I like to say, language begins from personal experience. As little children, we learn from others how to identify objects around us. Repetition of words occurs in the context of what things in the family home are called.

Language, however, does not end at our personal experiences. Through allegory, comparison, and, as we get older, more detailed explanations, we gain the ability to grasp things that are beyond our own personal experiences.

A key point, however, is that language is not, and can never be, an individual experience. Language is a means of communication. Without others who speak the same language, ideas cannot be shared with us. With a shared language, however, society possesses the means by which to pass its culture – its collective knowledge, points of view, biases, and so forth – to children raised in that culture.

Many argue that children have an innate (natural) ability to learn languages. A child observes the context of words, learns what things in the child’s experience the words are associated with, and imitates others in how words are spoken. This learning method has deep limitations, however. This is for a rather simple reason.

A child is forced to guess as to why something makes sense, and must rely on an assumption that everything he or she hears is, in some way, logical.

This is not necessarily so.

A language not only carries an entire culture on its back; it is the result of the collective linguistic history of the culture.

Many things in a language do not make “sense” out of some kind of logic. For example, a non-native speaker who was criticizing an earlier article I have written on the Learn Out Live blog told me I needed a “crush course” in historical linguistics, particularly sociolinguistics. I am not trying to put this person down. Rather, this is an excellent example of the logic, or lack thereof, of a language.

Why is “crash course” correct when “crush course” is not? Crash and crush both describe force; both are impacts of various kinds. One is sudden; the other is sustained. Why do we not have “crush courses” where knowledge is condensed and packed together (like sardines, as they say)? If you follow logic, there should logically be such a thing as a crush course, just as there is a crash course. Why, then, would any native speaker immediately recoil and say, “No, ‘crush course’ is completely wrong”?

This is because English-speaking society is in the collective linguistic habit of using “crash course” and not “crush course.”

A child, or an adult non-native speaker, cannot possibly know that one is right while the other is wrong, except by learning from the collective historical knowledge of society, or in other words, its linguistic culture.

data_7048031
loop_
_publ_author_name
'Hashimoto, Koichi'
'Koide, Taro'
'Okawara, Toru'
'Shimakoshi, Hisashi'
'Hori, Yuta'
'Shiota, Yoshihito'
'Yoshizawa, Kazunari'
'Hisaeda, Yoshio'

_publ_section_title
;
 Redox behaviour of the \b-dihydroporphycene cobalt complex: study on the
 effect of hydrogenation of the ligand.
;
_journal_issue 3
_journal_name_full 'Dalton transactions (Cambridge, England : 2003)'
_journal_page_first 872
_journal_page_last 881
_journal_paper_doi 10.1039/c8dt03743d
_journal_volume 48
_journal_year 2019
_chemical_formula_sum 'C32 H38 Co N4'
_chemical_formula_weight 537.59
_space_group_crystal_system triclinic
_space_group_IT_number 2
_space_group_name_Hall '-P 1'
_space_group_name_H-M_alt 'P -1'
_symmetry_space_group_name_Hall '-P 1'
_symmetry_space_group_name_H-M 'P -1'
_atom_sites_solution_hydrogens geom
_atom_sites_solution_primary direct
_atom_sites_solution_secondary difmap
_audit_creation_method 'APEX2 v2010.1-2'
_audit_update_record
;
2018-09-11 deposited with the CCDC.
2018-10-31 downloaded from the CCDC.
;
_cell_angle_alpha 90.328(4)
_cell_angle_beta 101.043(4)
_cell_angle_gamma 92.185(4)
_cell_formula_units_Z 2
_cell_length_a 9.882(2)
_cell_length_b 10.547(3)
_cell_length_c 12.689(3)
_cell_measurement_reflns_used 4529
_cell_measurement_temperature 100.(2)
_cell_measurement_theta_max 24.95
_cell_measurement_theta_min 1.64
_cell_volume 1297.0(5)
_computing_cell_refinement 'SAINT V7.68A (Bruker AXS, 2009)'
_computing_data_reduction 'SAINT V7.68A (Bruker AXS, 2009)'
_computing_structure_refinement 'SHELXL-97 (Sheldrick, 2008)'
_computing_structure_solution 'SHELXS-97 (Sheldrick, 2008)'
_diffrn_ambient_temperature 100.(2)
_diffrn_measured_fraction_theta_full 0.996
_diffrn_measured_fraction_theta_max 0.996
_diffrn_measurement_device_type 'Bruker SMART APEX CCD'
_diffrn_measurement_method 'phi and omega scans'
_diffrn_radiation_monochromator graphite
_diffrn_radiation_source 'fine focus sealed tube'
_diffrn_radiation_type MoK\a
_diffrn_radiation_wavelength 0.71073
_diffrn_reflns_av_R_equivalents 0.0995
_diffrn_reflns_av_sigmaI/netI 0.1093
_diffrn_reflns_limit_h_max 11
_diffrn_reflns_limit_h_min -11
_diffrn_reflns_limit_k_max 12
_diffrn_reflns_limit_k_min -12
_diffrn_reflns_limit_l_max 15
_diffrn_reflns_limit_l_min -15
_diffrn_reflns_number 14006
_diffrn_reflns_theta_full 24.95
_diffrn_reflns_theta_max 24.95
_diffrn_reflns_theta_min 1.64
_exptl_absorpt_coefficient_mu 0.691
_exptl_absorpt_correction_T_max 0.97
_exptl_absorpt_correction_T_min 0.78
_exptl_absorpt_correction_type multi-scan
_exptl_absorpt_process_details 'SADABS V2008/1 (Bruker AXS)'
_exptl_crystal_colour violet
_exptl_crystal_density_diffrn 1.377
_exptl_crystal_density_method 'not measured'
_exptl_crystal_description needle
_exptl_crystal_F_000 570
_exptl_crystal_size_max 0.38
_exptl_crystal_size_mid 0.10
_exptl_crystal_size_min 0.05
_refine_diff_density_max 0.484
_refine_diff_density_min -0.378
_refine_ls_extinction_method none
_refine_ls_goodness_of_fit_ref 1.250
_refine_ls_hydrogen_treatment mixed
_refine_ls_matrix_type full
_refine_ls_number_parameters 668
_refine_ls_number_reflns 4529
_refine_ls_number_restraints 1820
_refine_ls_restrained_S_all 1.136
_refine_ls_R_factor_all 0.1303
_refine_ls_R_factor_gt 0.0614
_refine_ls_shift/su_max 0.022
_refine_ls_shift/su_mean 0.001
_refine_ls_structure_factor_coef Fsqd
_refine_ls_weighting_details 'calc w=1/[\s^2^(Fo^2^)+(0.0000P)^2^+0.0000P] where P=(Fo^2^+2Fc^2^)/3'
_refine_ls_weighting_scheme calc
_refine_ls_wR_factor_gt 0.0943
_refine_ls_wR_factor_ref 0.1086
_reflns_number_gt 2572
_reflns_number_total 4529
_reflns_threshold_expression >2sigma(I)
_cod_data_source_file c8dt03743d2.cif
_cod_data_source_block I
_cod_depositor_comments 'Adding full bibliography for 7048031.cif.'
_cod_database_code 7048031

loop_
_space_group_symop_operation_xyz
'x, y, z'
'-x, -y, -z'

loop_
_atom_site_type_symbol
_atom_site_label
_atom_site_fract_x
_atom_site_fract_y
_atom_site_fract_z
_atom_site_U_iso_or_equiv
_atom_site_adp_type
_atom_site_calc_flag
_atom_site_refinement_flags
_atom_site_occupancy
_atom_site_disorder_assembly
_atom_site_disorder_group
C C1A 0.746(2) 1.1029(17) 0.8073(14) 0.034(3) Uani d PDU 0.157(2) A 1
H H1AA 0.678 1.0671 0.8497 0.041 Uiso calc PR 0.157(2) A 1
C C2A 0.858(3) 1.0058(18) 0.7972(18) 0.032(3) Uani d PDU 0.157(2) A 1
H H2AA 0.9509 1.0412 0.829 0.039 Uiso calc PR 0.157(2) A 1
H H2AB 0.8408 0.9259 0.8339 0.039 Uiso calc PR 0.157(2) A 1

The difference between “crush course” and “crash course” cannot be explained with logic, with grammar, or with “rules” of any kind. It can only be explained by saying: that is how people speak.

In other words, it is custom to say one, and not the other.

Custom is not something that any child, or any non-native speaking adult, can possibly learn without assistance. Customs are gained from exposure to the society and culture from which they arise.

There are two, and only two, methods of learning customs.

1. The Indirect Method: Move to an English-speaking country, immerse yourself in the language and culture, and slowly pick up the habits of the people around you. Your custom acquisition speed will vary according to your free time, stress level, and whether you can find adequate resources for explaining customs on your own.

2. The Direct Method: Find out from someone who already knows, like a teacher from Learn Out Live. (Hint, hint!)

Keep in mind what a private session over Skype really offers you: the ability to ask questions in real time with no distractions, no artificial limitations, and no hassle. When you order a lesson, you are reserving a teacher’s time; that time belongs to you.

There is no substitute for a language expert’s undivided attention.

In the future, Learn Out Live will begin new adventures: prerecorded audiobooks, e-books, physically printed books, and so forth. Nonetheless, our greatest successes have been, and will continue to be, with live teaching.

The simple fact is, most English native speakers do not have the deep knowledge of their own language required to explain why one thing is correct and another thing is incorrect. Teaching requires more than just being a native; the person must also have an excellent ability to explain to others, especially to people who are learning English (in this example) as non-native speakers.

Learning a language means more than just learning the words. Learning a language means learning the culture behind the words.

I hope you will choose Learn Out Live as your gateway to learning about languages and cultures all around the world.

Thank you for reading.